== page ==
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Discussion Starter #1
Can't remember if I posted this question before and I'm not able to find any threads. Sorry if this a repeat. My ammeter (dash light) on my 1982 VW Rabbit pickup stays on constantly..no flickering or change in brightness with engine revving. Volt meter showed a charging voltage of 14 volts. Any ideas?:confused:
Thanks
 

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That isn't an ammeter light, it is the Battery light it detects voltage on Battery start and lights up because it is a higher voltage than what the alternator puts out. At the Same time the Alternator is fed a Tickler (or Exciter Voltage) via that light to tell the Alternator to Start a Field and then charging starts.

If that Light is on, and doesn't flicker then you have to make a Guess that your car is not charging the battery, and that you are running off the battery.

On your alternator there is a plug that has 3 wires. Two are 12V lines to the battery, the third is the Exciter wire that feeds directly back to the Instrument cluster.
(Blue wire in).

When the blue wire in has a Charge, then your led is reversed biased by the Higher voltage output of the alternator than the battery in and turns off. There is also a Diode in the Circuit of the lamp that takes the Reverse bias and turns off the Battery light.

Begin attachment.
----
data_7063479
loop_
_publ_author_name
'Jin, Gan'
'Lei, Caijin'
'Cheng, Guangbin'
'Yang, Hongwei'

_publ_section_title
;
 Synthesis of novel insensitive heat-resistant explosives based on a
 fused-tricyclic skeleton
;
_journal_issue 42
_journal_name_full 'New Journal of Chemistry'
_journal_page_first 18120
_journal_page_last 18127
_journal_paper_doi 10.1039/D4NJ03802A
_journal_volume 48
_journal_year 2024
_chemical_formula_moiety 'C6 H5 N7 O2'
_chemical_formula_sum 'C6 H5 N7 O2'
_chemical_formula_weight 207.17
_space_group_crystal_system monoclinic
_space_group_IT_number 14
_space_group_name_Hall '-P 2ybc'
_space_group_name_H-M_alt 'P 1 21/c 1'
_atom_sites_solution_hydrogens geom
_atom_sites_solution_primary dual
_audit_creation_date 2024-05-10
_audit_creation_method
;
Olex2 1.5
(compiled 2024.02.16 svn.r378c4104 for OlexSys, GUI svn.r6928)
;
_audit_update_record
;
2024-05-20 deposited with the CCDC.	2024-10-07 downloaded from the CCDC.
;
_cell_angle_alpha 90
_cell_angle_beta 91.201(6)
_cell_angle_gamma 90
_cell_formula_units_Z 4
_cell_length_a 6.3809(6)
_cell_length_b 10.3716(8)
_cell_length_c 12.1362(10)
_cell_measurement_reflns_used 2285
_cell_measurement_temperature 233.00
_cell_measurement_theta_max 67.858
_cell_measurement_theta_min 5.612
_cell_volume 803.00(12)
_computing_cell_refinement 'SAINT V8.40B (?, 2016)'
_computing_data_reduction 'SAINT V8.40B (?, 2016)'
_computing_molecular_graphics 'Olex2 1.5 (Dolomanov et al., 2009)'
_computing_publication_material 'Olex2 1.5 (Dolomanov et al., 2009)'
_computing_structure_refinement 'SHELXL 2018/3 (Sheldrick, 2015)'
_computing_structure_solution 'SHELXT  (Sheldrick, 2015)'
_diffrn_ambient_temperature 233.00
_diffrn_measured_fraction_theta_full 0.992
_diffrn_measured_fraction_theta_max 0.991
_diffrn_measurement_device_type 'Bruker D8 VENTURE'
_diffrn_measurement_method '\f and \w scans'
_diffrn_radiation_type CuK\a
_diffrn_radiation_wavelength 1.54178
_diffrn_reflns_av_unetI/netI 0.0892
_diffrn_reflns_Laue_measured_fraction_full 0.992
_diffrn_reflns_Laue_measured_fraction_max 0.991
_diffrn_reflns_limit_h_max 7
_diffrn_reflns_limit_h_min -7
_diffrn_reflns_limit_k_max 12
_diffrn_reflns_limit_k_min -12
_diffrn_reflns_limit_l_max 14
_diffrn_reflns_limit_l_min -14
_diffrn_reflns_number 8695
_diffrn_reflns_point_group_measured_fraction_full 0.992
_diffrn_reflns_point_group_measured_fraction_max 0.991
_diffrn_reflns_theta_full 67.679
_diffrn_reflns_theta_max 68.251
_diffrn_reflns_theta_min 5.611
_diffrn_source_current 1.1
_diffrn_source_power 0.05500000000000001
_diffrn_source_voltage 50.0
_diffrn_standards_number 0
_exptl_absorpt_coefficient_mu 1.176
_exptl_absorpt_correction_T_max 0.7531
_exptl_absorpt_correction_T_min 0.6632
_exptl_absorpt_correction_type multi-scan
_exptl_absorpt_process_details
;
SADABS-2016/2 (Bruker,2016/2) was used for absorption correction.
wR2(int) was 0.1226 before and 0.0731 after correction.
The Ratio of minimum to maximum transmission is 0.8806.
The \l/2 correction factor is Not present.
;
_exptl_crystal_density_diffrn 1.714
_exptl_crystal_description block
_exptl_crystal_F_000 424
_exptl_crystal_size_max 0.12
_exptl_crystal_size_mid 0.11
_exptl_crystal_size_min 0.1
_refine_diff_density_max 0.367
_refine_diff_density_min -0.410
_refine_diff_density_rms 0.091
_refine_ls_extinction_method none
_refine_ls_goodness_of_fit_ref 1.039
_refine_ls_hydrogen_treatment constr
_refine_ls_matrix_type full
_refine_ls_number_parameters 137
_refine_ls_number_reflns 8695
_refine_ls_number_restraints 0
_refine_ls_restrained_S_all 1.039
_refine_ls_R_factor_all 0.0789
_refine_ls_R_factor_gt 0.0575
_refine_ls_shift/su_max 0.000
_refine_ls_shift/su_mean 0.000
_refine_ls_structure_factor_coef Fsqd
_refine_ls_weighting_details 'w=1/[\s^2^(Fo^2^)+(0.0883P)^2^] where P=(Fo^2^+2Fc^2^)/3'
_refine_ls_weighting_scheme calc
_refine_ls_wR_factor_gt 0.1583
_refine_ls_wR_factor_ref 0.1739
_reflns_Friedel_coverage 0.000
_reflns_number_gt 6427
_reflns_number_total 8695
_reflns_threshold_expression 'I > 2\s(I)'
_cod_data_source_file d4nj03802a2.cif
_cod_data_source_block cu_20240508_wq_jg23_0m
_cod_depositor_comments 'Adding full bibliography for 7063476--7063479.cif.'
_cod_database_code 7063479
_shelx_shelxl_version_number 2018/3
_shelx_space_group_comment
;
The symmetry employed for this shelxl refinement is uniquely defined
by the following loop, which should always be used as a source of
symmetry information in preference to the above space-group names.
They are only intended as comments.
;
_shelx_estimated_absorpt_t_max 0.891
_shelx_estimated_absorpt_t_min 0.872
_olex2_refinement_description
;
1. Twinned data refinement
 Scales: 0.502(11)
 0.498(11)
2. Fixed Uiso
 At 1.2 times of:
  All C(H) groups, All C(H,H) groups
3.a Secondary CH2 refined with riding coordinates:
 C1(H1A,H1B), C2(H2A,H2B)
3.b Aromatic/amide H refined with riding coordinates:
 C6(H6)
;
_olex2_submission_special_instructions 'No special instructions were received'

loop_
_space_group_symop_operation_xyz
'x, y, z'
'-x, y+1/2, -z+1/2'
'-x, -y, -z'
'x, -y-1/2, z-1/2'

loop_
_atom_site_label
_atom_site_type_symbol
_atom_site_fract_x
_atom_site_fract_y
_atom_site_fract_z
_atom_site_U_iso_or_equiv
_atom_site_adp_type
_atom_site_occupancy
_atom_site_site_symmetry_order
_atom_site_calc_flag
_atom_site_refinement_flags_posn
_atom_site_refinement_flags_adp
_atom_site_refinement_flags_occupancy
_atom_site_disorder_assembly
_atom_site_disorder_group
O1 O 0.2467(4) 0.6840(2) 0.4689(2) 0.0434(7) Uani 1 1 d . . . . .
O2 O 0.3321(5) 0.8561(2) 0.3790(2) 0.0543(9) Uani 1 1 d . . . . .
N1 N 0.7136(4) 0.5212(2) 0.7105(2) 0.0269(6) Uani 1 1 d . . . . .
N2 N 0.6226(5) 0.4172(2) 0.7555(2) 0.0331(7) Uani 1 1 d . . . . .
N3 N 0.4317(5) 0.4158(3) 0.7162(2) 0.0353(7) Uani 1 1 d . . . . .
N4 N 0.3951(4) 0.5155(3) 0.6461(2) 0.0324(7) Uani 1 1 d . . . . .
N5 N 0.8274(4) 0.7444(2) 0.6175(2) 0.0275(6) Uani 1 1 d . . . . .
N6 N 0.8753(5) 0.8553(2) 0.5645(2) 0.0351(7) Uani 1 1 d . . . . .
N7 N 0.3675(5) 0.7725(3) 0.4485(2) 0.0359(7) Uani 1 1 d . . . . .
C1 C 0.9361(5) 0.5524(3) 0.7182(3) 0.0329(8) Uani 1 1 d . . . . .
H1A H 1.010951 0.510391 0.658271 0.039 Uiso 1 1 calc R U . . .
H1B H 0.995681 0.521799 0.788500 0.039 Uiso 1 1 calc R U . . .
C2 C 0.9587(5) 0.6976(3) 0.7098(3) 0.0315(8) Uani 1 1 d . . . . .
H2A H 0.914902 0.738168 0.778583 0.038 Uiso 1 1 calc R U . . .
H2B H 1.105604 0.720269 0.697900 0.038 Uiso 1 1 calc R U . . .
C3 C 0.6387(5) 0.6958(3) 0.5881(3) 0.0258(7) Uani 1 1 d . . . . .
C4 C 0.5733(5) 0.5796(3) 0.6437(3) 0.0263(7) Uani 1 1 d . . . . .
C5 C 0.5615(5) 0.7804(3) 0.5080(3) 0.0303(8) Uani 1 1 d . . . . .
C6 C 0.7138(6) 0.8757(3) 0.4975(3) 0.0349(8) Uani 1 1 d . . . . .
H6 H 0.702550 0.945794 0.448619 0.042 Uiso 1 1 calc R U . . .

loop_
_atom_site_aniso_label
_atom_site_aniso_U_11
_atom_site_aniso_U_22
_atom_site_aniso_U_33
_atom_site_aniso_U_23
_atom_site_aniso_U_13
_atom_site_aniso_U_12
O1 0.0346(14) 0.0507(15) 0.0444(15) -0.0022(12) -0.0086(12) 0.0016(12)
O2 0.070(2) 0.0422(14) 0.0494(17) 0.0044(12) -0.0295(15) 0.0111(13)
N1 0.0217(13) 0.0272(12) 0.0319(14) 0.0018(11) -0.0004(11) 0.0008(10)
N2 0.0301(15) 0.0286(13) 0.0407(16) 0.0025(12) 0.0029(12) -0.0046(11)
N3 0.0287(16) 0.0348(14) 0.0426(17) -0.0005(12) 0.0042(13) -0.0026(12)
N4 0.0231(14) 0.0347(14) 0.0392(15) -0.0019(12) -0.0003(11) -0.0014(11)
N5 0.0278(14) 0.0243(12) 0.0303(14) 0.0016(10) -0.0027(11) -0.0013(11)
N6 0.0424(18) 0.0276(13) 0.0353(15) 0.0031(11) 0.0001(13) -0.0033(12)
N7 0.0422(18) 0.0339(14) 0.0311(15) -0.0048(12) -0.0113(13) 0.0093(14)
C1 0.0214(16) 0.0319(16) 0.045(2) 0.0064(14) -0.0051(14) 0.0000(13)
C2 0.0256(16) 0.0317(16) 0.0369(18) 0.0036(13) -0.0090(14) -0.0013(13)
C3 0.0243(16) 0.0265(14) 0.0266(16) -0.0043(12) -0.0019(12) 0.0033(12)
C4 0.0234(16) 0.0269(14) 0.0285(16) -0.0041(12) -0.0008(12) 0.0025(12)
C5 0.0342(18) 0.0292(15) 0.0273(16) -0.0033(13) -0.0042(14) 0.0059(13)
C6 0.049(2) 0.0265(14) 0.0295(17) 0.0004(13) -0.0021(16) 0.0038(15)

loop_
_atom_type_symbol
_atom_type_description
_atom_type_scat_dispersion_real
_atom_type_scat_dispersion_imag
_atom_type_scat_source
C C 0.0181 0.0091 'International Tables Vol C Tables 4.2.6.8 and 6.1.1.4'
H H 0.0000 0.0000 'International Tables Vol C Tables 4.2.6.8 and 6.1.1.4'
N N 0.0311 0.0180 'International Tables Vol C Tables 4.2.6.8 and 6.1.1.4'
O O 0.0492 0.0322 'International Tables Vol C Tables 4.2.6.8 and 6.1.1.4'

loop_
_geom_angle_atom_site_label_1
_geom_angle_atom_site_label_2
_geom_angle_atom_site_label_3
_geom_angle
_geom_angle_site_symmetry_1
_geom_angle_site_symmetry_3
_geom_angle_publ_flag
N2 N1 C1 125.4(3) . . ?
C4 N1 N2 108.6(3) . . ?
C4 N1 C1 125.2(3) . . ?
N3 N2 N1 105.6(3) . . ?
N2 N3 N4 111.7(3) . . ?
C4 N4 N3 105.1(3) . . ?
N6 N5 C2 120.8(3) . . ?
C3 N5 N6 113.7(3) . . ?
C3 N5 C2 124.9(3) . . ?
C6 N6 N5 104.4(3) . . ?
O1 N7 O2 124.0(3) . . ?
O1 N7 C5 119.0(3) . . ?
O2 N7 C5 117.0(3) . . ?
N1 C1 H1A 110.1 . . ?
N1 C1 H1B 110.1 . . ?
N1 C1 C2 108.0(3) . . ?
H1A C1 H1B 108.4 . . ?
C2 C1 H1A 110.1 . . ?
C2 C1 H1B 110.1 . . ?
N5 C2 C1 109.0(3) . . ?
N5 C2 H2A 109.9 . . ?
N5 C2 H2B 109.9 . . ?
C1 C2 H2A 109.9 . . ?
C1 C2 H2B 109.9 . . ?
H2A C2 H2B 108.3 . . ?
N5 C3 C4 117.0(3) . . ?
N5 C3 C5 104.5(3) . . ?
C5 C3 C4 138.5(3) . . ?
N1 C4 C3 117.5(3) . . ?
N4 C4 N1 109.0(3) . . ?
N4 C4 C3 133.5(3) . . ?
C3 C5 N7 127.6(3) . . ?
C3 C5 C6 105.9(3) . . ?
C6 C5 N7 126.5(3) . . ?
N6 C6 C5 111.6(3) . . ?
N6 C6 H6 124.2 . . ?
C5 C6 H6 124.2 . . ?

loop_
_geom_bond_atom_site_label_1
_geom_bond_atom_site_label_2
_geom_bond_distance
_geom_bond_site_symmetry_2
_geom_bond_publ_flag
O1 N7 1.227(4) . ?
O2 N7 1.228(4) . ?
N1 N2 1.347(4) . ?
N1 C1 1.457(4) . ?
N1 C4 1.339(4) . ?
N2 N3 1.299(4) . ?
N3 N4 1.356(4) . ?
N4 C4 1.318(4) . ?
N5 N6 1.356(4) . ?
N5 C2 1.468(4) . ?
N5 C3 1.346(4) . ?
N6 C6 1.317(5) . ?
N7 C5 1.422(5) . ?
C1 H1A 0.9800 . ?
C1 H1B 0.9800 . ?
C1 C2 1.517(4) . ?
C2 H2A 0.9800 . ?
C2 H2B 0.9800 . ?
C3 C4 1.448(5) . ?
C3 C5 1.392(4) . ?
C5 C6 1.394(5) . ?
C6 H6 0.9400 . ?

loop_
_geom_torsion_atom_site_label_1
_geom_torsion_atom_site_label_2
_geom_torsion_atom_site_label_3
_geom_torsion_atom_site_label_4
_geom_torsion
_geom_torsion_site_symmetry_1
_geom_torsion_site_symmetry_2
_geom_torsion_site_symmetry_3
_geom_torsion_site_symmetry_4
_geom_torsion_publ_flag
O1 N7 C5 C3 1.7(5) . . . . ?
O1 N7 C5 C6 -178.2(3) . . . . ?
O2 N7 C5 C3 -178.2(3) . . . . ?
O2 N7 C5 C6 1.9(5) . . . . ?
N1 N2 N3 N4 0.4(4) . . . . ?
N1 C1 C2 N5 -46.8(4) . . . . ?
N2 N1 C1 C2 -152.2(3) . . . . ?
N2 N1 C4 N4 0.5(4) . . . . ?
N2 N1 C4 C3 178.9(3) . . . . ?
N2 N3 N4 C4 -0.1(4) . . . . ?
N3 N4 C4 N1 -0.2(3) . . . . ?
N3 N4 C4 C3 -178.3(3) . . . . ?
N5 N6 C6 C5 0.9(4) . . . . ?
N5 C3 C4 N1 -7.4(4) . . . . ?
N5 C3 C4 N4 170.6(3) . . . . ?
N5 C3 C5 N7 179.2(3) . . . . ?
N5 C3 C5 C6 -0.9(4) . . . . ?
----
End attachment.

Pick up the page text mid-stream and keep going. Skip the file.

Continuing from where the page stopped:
So, have you had your alternator tested?

I would ring out the wire from the Alternator Plug Blue wire, to the Dash Connection to verify that it is intact or has a short between both connectors.
If the Alternator or Voltage Regulator checks out. Then you are looking at a possible bad Ground on the Instrument cluster, or a bad diode, as we know that the light works.

I would also have your Battery tested, and of course the Ubiquitous if you haven't replaced your battery to Frame and frame to engine ground now would be a good time to do it, as well as adding a ground from the engine block bolt to the Case nut on the alternator.
 

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Ammeter is a Gauge that is in series to the Battery and detects amperage in the car, as in output of the Alternator/battery.
A Voltmeter detects the voltage at a given point and tells you the condition of the voltage being produced in that Circuit that the volt meter is across.

The VW uses a Voltmeter in the Center cluster or pod, and it is off the Switched side of the Cigarette Lighter to tell you that you are at 12,13.75,0r less voltage.
Voltage is felt in a circuit.

Amperage is the current in the wires as in 65,50,or less depends on the alternator that you have installed it is the real power and can only be measured in series in the circuit.